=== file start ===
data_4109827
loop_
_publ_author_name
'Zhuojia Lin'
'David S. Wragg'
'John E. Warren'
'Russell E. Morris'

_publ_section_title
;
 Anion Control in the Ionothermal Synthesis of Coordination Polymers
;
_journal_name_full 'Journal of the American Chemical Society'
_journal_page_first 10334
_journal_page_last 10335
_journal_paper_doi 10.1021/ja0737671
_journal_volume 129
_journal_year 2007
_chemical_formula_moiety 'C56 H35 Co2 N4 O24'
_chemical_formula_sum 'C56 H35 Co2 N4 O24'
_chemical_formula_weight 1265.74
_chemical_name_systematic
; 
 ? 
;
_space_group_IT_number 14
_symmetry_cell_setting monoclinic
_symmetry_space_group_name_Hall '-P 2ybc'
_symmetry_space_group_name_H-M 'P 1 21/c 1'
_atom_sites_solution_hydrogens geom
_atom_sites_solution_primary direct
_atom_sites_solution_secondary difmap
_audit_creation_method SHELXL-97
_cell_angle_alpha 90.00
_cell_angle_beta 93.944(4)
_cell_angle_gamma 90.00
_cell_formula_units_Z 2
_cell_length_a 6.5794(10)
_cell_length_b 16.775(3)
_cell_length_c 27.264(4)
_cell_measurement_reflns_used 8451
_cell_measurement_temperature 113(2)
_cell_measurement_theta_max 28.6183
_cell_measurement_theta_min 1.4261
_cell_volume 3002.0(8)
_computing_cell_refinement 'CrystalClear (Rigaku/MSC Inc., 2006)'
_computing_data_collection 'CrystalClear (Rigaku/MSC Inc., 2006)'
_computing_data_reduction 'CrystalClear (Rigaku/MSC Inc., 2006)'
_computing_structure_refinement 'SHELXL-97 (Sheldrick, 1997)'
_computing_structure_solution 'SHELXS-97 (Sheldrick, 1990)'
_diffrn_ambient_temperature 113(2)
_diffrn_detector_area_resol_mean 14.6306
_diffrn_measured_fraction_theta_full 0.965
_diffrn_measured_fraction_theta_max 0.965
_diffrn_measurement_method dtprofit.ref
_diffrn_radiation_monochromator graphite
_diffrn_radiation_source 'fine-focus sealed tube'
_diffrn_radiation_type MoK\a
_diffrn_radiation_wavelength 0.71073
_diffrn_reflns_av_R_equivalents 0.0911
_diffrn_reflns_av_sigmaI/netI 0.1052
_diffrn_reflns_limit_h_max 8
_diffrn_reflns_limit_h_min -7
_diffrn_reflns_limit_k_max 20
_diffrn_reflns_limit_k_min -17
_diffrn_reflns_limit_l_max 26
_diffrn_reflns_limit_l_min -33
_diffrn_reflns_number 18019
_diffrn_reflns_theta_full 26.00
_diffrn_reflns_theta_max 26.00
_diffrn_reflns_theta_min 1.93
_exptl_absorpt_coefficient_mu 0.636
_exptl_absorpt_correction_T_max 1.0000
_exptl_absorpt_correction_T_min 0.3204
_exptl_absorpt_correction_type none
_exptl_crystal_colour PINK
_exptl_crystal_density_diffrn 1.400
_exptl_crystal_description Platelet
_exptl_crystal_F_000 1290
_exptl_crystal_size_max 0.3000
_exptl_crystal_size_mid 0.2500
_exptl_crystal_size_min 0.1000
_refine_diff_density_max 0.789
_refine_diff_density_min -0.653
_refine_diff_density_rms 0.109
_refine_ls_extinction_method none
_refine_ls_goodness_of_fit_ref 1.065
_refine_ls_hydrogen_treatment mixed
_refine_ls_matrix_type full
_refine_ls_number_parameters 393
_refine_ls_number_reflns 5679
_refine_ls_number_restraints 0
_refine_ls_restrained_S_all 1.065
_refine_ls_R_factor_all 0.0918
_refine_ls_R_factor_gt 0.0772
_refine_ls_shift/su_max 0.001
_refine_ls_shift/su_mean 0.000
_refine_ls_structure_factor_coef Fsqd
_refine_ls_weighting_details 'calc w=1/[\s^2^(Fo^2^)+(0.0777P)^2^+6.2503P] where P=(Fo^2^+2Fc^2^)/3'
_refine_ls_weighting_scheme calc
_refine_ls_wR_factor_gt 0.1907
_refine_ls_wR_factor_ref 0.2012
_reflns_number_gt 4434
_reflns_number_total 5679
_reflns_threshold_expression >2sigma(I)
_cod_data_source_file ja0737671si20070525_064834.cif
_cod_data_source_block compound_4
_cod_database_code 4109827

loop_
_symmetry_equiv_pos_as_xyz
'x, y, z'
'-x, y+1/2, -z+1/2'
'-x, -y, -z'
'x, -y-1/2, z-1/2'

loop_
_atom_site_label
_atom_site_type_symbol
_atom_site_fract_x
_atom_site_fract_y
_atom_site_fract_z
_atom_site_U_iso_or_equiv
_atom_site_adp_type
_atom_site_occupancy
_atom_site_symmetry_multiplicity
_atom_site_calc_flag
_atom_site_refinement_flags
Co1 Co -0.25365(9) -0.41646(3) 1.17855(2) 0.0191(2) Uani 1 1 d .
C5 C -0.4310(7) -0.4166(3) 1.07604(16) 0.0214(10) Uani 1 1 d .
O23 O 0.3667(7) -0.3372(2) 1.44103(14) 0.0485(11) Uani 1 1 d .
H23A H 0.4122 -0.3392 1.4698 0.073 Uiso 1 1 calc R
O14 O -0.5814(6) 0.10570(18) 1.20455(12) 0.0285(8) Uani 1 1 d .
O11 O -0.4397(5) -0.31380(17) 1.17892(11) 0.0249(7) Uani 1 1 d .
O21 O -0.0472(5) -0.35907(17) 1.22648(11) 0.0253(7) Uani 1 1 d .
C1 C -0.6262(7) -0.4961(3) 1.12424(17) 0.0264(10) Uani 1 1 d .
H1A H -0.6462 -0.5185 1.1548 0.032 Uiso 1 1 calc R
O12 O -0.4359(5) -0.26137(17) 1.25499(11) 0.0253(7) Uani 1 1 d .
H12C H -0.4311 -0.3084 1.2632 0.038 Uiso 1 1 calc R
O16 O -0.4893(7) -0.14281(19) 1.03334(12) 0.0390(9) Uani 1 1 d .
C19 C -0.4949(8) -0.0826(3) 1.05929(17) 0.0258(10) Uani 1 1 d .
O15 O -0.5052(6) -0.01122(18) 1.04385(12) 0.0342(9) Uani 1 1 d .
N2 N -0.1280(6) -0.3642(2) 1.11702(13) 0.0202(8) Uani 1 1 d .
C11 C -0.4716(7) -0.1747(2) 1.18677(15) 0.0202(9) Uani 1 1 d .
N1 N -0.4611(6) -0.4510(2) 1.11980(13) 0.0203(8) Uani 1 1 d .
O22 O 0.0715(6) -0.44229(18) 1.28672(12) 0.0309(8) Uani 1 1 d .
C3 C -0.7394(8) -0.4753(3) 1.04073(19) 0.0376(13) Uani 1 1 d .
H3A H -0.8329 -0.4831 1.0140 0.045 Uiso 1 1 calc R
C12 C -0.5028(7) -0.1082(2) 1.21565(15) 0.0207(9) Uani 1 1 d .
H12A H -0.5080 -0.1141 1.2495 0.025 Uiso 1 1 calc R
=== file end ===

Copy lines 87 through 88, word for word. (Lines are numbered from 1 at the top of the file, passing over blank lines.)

_refine_ls_hydrogen_treatment mixed
_refine_ls_matrix_type full